Celebrating Ganeshotsav for a cause

The Ganapati idol at the Poona School and Home for the Blind. Photographs by Sanket Wankhade

It was perhaps Lokmanya Tilak who first used Ganeshotsav to bring out unity and harmony within the community and society. Apart from being a joyous cultural gathering, the festival is also used to promote social causes and spread awareness about them.

With the theme of breast cancer, the city-based Nag Foundation has set up a Ganapati Mandal in Koregaon Park. The mandal is decorated with several pink roses and the idol is adorned with silver jewellery and pink cloth. Several devotees can be spotted wearing a pink ribbon, which represents breast cancer.

Dr Shona Nag
Dr Shona Nag

Dr Shona Nag, a medical oncologist and a trustee with the Nag Foundation, spoke to Pune365 about this mandal’s unique theme. “We have been working on the issue of breast cancer for quite some time. Women’s health has become a priority issue now. The authorities have been very supportive on this and what better way than a festival like this to spread awareness!” she states.

 

Vanita Wagaskar
Vanita Wagaskar

The mandal saw a street dance performed by children to raise awareness about breast cancer and women’s health as well as to celebrate the joy of having Bappa. Speaking about spreading an important message through the festival, the Corporator of Koregaon Park, Vanita Wagaskar said, “There has been a steep rise in breast cancer among the slumdwellers of the city. We wanted to take advantage of the popularity of the Ganapati festival to spread the message that early detection of breast cancer can save lives. We have also been associated with the Nag Foundation since a few years.”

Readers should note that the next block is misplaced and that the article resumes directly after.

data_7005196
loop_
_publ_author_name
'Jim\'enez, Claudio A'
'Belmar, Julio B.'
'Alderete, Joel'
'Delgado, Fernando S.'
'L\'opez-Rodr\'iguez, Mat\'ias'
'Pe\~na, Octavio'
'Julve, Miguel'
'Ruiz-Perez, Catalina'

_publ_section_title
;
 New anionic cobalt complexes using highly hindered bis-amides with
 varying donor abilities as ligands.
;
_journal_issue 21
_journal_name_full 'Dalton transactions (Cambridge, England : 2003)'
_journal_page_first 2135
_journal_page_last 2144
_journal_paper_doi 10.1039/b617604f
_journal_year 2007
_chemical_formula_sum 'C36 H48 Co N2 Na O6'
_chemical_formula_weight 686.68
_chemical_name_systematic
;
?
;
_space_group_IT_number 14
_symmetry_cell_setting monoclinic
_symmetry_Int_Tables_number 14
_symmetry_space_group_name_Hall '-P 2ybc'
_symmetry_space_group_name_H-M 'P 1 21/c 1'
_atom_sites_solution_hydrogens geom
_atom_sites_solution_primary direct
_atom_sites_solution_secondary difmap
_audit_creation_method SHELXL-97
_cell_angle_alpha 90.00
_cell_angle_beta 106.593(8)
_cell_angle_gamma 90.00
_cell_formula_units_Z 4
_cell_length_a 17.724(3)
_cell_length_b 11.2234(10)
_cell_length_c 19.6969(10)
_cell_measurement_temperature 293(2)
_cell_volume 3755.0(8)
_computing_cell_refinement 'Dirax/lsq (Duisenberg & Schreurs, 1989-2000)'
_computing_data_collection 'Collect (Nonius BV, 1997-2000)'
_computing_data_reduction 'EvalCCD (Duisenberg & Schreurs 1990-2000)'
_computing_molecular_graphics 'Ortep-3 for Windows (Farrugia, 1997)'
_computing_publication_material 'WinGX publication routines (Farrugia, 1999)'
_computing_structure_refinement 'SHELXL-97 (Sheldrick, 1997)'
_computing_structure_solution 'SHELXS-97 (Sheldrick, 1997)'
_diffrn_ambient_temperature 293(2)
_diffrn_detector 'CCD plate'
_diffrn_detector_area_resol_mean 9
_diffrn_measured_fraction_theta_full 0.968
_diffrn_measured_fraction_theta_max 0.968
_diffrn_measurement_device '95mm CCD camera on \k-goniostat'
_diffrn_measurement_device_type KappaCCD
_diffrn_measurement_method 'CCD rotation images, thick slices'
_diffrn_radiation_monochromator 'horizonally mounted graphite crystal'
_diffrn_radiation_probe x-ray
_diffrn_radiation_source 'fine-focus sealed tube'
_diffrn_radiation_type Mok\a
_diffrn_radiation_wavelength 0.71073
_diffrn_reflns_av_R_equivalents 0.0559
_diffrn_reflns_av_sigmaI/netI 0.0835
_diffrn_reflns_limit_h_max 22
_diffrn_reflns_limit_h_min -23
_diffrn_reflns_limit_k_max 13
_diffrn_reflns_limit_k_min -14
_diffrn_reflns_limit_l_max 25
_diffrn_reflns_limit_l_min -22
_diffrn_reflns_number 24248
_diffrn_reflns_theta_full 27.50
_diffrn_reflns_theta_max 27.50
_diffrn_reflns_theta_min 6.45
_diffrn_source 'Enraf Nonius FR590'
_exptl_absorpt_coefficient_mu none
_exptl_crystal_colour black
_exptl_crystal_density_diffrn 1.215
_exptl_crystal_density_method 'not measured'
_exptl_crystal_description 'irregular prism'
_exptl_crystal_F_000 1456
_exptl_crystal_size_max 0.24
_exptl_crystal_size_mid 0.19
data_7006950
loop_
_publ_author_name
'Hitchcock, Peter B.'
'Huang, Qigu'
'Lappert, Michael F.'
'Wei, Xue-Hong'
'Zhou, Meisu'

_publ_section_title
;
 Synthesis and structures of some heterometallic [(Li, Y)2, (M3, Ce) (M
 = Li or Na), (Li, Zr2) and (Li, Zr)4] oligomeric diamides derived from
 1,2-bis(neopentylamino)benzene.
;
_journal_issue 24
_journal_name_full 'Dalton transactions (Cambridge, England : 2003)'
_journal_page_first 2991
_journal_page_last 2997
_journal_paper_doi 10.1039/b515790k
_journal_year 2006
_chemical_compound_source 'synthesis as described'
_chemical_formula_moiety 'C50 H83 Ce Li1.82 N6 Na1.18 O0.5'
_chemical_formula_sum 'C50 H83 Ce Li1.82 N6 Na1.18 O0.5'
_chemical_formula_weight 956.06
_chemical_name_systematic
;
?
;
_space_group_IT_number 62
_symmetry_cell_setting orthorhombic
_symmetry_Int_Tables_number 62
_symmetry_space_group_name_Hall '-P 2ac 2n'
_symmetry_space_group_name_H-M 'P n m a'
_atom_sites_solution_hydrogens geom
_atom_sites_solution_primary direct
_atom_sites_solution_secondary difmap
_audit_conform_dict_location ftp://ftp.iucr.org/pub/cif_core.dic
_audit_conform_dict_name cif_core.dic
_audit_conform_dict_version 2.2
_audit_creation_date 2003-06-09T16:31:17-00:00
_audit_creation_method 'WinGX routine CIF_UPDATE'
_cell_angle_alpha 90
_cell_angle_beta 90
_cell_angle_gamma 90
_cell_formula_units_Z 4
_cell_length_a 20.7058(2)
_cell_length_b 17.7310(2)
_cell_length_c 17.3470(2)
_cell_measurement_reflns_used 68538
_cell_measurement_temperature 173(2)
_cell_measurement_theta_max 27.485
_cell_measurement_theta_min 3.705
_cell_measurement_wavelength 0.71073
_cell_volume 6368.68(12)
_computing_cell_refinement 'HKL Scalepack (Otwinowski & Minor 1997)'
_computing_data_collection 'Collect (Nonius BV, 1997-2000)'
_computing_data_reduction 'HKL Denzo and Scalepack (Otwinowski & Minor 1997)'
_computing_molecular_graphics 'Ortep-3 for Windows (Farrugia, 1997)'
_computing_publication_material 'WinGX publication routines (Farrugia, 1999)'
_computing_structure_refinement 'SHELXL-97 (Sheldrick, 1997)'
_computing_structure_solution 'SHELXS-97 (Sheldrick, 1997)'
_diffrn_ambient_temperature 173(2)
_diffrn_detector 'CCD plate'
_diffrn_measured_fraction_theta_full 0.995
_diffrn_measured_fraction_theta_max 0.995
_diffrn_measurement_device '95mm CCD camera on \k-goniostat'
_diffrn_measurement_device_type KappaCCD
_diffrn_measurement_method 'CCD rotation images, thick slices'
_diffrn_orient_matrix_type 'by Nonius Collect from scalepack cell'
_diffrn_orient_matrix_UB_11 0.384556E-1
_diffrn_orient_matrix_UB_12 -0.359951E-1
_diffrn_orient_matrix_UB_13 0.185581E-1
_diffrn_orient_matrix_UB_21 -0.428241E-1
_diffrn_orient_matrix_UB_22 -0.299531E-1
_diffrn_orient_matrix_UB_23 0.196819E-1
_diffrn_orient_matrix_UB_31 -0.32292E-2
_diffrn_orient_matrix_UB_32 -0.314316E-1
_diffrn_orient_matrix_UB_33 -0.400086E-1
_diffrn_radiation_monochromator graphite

The Poona School and Home for the Blind has been celebrating Ganeshotsav in its own unique way. The mandal is located in the prayer hall and is decorated with flowers, lights and a lit lamp.

Krishna Shewale
Krishna Shewale

Every year, on the ninth day of the festival, the children, along with police authorities, proceed towards Burning Ghat to immerse the Ganapati idol. “We make sure that all the permissions are taken and the police accompany us so that the children are safe. Fifteen children from the school also form an orchestra. These children go to different parts of the cities and play during the festivities,” says Krishna Shewale, the administrative officer of the school.

All around the city, the celebrations continue with pomp and glory as Bappa is with us only for five more days. While many are immersed in the festive joy, there are some in the city who continue to use Ganeshotsav as a way to make society better.

 

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